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Supply chain advancing in tech, but struggling to attract young workers?



The supply chain industry in Asia Pacific is struggling to attract young talent.

Technology has changed the type of skillsets required in supply chain roles, but new research revealed the industry is not prepared for the advancement in tech.

Research conducted by Bastian Consulting, revealed that the overwhelming majority of respondents think graduates are unlikely to apply for roles in supply chain.  

Seventy-two per cent of respondents said graduates are more likely to explore roles in  sectors other than supply chain.

Why are young people avoiding jobs in a booming industry?

The survey of more than 500 supply chain executives from Australia, New  Zealand, Singapore, Malaysia, Hong Kong, Japan and Thailand, showed that 76 per cent of respondents say there is not enough  being done to raise awareness of the opportunities available in the supply chain. 

“Over the past 12 months, supply chain has made the headlines and made the public more  aware of its important role in society as well the major contribution it makes to the global economy. These results clearly show that the industry can do more to communicate the  diverse opportunities available in this growing and exciting sector,” Tony Richter, Founder of  Bastian Consulting said. 

“We’ve never been busier… it is a bit puzzling as to why the staff is not available” tony says.

Respondents were also in agreement that employers are not doing enough to engage with  young people, as 70 per cent said organisations are lacking in apprenticeships or graduate  recruitment program opportunities.

Industry needs to do more to “communicate the diverse opportunities available”

Tony Richter says that while there is a lot of investment going into  technology, the industry needs to do more to invest in raising awareness of the profession  as well as market the many opportunities available to young people.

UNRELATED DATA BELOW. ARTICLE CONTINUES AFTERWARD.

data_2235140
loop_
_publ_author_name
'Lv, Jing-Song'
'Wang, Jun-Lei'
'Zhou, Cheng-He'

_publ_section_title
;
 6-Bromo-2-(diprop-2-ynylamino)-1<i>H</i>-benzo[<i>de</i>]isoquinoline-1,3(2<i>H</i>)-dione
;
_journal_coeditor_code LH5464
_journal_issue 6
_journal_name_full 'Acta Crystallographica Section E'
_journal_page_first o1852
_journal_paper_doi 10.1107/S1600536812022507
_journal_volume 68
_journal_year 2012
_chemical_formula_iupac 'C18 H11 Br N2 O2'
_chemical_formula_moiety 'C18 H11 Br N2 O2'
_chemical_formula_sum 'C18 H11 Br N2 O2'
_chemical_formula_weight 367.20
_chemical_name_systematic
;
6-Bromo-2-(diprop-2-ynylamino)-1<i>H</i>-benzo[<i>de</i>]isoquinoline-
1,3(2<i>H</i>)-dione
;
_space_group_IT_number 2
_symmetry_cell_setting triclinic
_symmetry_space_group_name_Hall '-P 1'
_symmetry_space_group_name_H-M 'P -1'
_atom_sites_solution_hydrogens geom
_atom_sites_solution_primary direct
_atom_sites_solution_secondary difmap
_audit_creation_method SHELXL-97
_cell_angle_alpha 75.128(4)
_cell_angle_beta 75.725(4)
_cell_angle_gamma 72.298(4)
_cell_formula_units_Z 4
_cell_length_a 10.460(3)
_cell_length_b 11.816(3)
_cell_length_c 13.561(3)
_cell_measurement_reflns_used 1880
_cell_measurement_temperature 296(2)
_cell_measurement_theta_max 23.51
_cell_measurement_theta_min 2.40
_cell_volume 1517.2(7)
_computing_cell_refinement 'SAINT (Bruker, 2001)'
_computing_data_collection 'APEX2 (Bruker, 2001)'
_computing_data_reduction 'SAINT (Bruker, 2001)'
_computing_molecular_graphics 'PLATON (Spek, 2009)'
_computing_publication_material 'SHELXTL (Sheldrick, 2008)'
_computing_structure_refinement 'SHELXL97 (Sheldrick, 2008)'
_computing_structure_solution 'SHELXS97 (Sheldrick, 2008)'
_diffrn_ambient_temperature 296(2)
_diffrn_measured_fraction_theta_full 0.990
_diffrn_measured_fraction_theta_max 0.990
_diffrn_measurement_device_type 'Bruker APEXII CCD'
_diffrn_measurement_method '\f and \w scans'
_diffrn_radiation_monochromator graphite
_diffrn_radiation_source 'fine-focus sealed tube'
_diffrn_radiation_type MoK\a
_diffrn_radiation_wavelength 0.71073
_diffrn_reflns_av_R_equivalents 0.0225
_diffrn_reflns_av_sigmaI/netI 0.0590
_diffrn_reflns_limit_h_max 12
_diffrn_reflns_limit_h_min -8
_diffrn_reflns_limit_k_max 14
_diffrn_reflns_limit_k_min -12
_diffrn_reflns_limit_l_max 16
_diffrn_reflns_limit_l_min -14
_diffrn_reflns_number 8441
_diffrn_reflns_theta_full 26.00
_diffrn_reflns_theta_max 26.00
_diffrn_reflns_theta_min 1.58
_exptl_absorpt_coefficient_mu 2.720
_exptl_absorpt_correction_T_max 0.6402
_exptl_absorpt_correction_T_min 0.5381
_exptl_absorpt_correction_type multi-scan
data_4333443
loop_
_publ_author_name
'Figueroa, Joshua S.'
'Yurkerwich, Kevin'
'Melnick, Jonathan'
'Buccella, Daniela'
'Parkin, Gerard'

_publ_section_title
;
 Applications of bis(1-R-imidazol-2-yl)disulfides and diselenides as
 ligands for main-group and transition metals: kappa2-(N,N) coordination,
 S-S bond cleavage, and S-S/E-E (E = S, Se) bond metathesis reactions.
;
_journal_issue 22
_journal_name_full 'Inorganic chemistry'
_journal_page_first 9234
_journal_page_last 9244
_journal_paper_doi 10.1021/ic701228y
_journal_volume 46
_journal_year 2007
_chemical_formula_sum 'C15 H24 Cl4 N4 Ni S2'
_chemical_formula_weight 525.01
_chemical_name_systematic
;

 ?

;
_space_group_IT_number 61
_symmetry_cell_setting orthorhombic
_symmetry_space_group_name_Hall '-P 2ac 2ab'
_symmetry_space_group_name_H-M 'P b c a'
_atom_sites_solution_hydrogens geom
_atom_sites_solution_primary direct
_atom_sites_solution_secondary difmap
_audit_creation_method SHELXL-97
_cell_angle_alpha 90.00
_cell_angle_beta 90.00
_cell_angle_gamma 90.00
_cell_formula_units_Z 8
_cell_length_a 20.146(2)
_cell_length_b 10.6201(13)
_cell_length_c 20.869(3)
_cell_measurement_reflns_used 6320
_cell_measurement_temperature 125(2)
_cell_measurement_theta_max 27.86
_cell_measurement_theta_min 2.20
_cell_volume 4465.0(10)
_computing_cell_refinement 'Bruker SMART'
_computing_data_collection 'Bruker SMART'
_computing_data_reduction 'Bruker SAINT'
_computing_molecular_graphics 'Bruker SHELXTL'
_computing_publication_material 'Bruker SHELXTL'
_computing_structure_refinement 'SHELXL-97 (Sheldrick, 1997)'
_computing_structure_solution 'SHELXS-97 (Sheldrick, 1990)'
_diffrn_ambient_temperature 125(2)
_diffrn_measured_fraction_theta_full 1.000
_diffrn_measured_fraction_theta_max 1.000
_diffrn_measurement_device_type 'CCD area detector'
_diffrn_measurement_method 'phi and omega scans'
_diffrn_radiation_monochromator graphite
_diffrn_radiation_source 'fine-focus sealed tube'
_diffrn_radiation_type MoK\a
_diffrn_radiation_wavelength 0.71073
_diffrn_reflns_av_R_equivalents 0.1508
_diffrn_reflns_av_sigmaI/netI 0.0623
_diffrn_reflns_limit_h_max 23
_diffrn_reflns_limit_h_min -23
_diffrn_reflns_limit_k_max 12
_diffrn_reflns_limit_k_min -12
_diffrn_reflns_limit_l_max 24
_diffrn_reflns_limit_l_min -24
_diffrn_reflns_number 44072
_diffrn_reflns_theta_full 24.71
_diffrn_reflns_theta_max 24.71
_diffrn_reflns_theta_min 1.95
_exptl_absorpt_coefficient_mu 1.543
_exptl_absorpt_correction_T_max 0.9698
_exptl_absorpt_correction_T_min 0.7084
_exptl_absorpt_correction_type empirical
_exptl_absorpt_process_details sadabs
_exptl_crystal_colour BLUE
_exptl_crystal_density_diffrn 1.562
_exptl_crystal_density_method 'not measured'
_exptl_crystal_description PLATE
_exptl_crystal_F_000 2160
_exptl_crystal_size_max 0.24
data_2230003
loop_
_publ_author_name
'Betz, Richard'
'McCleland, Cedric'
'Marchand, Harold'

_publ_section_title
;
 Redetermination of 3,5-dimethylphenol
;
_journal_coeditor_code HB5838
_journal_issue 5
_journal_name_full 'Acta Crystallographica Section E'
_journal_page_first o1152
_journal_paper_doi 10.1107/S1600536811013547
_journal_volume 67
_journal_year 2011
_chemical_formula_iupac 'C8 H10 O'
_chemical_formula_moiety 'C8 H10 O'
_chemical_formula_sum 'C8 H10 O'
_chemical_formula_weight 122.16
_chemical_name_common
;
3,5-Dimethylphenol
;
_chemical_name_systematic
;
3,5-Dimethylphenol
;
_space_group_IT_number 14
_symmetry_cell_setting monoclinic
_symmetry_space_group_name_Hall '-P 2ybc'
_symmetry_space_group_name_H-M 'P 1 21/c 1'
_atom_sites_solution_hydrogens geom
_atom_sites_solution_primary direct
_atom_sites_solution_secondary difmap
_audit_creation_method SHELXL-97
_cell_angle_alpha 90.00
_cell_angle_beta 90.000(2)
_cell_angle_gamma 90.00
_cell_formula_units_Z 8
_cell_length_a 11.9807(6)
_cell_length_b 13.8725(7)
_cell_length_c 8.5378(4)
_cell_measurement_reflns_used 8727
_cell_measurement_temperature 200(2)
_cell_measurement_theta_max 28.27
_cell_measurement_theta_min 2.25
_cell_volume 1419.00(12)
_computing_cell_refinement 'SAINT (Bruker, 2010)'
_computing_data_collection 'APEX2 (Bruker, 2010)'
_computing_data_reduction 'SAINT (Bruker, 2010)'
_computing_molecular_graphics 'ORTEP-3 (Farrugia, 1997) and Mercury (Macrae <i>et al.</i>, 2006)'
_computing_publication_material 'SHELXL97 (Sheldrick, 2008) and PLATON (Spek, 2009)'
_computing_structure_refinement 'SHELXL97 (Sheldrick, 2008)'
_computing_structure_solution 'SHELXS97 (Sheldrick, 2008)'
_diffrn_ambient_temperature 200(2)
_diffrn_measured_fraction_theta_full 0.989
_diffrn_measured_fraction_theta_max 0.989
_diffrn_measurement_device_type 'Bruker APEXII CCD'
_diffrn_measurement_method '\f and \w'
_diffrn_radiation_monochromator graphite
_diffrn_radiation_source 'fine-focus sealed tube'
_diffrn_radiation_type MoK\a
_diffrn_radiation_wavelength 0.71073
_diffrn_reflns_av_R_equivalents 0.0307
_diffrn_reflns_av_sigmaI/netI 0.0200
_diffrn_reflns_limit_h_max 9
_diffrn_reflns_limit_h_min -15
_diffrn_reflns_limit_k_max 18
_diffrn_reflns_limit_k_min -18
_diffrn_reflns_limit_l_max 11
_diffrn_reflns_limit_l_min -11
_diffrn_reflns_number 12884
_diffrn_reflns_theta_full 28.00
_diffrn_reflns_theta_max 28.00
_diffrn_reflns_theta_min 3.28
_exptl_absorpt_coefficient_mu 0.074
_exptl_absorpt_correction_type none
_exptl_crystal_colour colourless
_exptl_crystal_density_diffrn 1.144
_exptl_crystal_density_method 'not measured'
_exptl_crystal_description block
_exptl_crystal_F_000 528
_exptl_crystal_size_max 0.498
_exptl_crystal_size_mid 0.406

“People use to think about logistics as warehousing and trucking, transport and forklifts. From a diversity perspective, it was almost entirely male driven”

Tony says.

Tony adds that the sector is on an evolutionary journey, but notes there is more work to be done in terms of the gender balance.

In New Zealand, Singapore, Malaysia, Hong Kong and Japan, the majority of survey respondents think there is a gender imbalance across the supply chain workforce.

On the contrary, just over half of respondents from Australia and Thailand do not think there is a gender  imbalance issue in the supply chain industry. 

How does supply chain tackle this?

“The tech side of supply chain see’s more gender balance. Not only supply chain, but the tech sector as a whole,” Tony says.

Interestingly, despite the perception that the supply chain sector is grappling with an ageing  workforce, less than half of respondents said there is an ageing workforce issue in  supply chain.  

However, he admits diversity in supply chain is going to be a long term journey,

“Typically in the warehouse and operational areas, that are really male dominant in terms of culture,” Tony says.

"There needs to be a lot of work around investing, encourage and welcoming in those environments. But it won't happen overnight" 

Technology is playing a huge role in supply chain and its changing the game

Just over  half of respondents said technology has changed the type of skillsets required in  supply chain roles. Respondents were more united in their view that the industry is not  ready for this change, as 68 per cent of respondents said that the industry is not prepared for the  shift in skillsets that will be required.  

Tony on the growth of digital supply chains.

Tony says AI and blockchain are a “huge” focus, especially when it comes to adapting the technology to supply chain.

“One of the big areas we’re seeing a lot of focus on right now is implementation and integration.”

Tony notes the opportunities in connectivity of multiple technologies, in a logistics or supply chain environment, is in demand.

“One of the biggest issues facing the supply chain industry is a lack of talent”

Tony says.

This is clearly  being felt across the entire APAC region.

“Creating an inclusive culture, equal opportunities and career development programs alongside a united effort to  demonstrate that this industry is more than just forklifts and warehouses, should be high on  the agenda for any business looking to attract new talent in this sector,” Tony concluded.  

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